Sauls second-night seder: different from all other nights

Eunice Kim walked into Saul’s Deli in Berkeley on the evening of March 26 expecting to order stuffed cabbage rolls. Her friend Matt Krueger had a taste for a corned beef sandwich.

Instead, the Berkeley residents ended up with a seder plate placed in front of them and eating gefilte fish, matzah ball soup and haroset.

“We weren’t sure what to do with the stick,” Kim said, referring to a julienned piece of horseradish root on the seder plate. “The waiter said we were supposed to hit ourselves with it — so we did.”

Turns out the waiter was toying with them about Jewish tradition, but Kim and Krueger didn’t mind. They had unwittingly but happily joined a two-decade tradition at Saul’s: celebrating the second night of Passover at the deli with a holiday meal, surrounded by people conducting mini-seders at their own tables.

“It’s really great. You look around the room and people are enjoying Passover foods, and a lot of them are reading the haggadah,” said longtime Berkeley resident Andra Lichtenstein, the first owner of Saul’s in the mid-1980s and now a minor investor. “You get to be with friends and family and community at the same time. You’re at your own table, but it always feels so much like being part of a community.”

Saul’s serves traditional Passover food all through the holiday, but the second night is different. The regular menu is out of service and only Passover food is available. And while a few diners conduct seders as the week goes on, the second night is heavy with haggadah readings.

The orange item on the Saul’s seder plate is horseradish infused with carrots.

Saul’s prepares for the second-night tradition by closing its dining room at 3 p.m. before the first night of Passover. The only other nights the deli closes are on Yom Kippur and Thanksgiving.

Parties that show up on the second night are seated at their own table, where they make selections from a prix fixe menu. Appetizer choices include house-made gefilte fish, puréed beets with yogurt and zatar, matzah ball soup and chopped chicken (or walnut) liver. Main-course choices are brisket, the Israeli egg dish shakshouka or salmon.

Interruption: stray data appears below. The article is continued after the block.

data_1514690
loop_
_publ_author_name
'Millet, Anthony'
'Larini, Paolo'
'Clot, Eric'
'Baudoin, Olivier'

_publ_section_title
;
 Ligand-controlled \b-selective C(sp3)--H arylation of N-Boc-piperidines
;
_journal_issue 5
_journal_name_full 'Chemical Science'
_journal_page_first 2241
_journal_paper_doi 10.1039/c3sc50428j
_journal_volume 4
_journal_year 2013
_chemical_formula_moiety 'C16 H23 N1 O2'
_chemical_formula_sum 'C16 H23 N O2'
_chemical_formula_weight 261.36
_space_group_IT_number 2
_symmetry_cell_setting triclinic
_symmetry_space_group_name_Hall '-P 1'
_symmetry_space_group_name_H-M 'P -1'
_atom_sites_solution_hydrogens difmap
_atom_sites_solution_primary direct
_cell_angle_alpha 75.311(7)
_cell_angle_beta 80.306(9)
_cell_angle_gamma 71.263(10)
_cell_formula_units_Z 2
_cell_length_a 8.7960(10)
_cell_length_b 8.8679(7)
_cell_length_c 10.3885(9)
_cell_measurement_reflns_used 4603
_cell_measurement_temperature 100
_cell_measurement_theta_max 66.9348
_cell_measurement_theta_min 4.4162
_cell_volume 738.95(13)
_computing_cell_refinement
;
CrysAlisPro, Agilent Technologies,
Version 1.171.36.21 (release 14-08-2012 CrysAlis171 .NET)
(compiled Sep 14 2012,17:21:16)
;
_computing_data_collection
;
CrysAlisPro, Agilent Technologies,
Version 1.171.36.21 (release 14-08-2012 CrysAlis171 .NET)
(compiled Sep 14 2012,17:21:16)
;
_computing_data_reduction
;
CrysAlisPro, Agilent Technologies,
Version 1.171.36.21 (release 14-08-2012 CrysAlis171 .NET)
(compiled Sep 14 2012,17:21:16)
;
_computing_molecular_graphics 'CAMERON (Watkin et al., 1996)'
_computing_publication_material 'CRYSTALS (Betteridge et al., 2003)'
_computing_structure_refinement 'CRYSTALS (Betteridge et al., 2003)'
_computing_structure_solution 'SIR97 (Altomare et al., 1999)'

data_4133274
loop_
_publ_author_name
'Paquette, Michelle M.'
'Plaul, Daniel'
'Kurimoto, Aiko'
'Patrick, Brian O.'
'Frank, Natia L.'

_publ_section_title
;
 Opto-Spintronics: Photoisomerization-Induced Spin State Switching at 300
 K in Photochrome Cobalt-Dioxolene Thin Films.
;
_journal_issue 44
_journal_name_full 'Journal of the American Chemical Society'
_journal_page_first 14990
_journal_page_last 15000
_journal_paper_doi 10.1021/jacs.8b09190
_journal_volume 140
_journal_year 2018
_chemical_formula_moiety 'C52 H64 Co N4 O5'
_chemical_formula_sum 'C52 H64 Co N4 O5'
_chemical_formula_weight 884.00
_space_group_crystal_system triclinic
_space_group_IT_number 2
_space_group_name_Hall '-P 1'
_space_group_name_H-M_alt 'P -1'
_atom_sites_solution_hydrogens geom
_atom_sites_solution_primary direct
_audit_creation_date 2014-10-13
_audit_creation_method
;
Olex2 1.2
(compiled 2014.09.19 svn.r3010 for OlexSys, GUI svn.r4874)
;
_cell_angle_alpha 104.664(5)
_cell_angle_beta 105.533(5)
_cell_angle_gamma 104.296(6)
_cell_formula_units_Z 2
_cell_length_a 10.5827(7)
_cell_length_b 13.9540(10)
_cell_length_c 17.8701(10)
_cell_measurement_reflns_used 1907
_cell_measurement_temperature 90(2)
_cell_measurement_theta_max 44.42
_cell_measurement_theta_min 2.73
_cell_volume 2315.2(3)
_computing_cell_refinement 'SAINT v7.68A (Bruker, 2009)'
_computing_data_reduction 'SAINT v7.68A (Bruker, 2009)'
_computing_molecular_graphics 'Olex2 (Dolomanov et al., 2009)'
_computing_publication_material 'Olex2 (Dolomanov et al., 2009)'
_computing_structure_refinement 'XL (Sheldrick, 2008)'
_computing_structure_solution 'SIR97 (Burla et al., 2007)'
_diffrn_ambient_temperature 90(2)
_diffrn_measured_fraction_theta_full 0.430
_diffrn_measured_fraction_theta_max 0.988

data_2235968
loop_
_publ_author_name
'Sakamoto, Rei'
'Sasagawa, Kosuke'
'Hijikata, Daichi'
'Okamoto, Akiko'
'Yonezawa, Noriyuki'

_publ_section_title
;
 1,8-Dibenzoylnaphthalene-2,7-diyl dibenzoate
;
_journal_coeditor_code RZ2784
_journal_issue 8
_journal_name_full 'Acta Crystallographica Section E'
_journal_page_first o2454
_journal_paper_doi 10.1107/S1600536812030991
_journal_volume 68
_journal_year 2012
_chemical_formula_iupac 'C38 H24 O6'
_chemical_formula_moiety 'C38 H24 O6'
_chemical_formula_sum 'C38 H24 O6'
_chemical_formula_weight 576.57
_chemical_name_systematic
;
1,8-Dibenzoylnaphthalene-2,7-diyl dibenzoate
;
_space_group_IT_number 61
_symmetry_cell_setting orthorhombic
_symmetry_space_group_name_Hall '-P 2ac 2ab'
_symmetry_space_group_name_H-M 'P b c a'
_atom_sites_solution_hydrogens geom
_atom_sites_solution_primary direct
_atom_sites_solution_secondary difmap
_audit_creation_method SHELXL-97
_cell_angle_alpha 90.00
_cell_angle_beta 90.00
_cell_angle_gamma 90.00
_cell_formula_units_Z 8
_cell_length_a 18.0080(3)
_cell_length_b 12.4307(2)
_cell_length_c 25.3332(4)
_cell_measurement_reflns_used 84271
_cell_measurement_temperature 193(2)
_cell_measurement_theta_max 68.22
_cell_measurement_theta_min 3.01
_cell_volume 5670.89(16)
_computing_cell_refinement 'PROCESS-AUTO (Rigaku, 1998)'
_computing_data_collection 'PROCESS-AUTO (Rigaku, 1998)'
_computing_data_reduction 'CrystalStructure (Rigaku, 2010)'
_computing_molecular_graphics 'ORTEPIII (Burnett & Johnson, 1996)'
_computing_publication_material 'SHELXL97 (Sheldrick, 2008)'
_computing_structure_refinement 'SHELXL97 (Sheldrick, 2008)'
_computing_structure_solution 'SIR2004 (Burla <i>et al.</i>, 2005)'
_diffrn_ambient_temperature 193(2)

In short order, a plate with the symbolic Passover items is brought to the table, and a number of customers opt to launch into a seder, although they tend to keep it short. For those who don’t come with their own haggadahs, Saul’s offers one that its staff put together a few years ago.

The table service can be a bit spotty. One party, for example, had to jump forward to the dipping of the parsley into salt water because it took a while for the wine to arrive. A few minutes later, they were able to say the blessing over the first cup.

“It’s kind of tough for the waiters, especially if they don’t have any exposure to a seder, trying to time the meal,” Saul’s co-owner Karen Adelman explained. “There are some people who will do the full service, so they will be there an hour before they eat, while others pick and choose among what they do. It’s a strange thing for servers to try to navigate, but fortunately it’s all pretty light-hearted.”

Adelman said the tradition started slowly, when Saul’s began serving Passover foods mostly for takeout.

“Then people started reserving tables just for a meal,” she said. “Over time, since it was a holiday meal, and since we had all the component parts foodwise, we started to hand out haggadahs if people asked. And then more and more people started bringing their own, and it came to be this strange hybrid of a restaurant and a seder.”

On March 26, many of the tables were parties of two or four, with a few parties of six or more. One couple was shown to a table and seated, only to be seen leaving a minute later after they found out Saul’s wasn’t offering its normal menu. They didn’t stick around long enough to sample this year’s specialty matzah, a not-kosher-for-Passover flatbread made by Beauty’s Bagel Shop in Oakland.

Diners at the second-night Passover dinner at Saul’s Deli in Berkeley

Charlie Haas, an Oakland novelist, enjoyed the March 26 dinner with his wife, B.K. Moran, and a friend who kept on thumbing through the Saul’s haggadah, nostalgic for the seders of her youth.

“We love the food, and we love being surrounded by people who are doing the seder,” said Haas, a Saul’s regular who plans to return for another Passover meal on Saturday, March 30 with his 94-year-old mother, Eunice.

“The atmosphere is wonderful, and my mom, who lives in Palo Alto, wouldn’t miss it,” he said.

Adelman and co-owner Peter Levitt have some funny stories from when Saul’s used to offer its regular menu alongside its second-night Passover meal. Levitt recalled one Jewish couple a few years ago who were so aghast when a kid at an adjacent table was eating a hot dog on a bun that they walked out.

“It used to be a little more nerve-wracking for me,” Adelman said. “Some people were shocked to see a pastrami sandwich on bread at the next table, and that mix used to make me very nervous. But now I enjoy the whole scene. And the second night is always a very high-energy night.”

By the numbers

During Passover week, Saul’s Deli will make and sell 4,000 matzah balls, 200 pounds of horseradish, 1,200 servings of gefilte fish and 100 gallons of chicken soup. Also, the staff will peel 200 apples a day for haroset. Those totals, a Saul’s spokesperson said, include takeout sales as well as five Passover dinners at the 27-year-old Berkeley restaurant.

Andy Altman-Ohr

Andy Altman-Ohr was J.’s managing editor and Hardly Strictly Bagels columnist until he retired in 2016 to travel and live abroad. He and his wife have a home base in Mexico, where he continues his dalliance with Jewish journalism.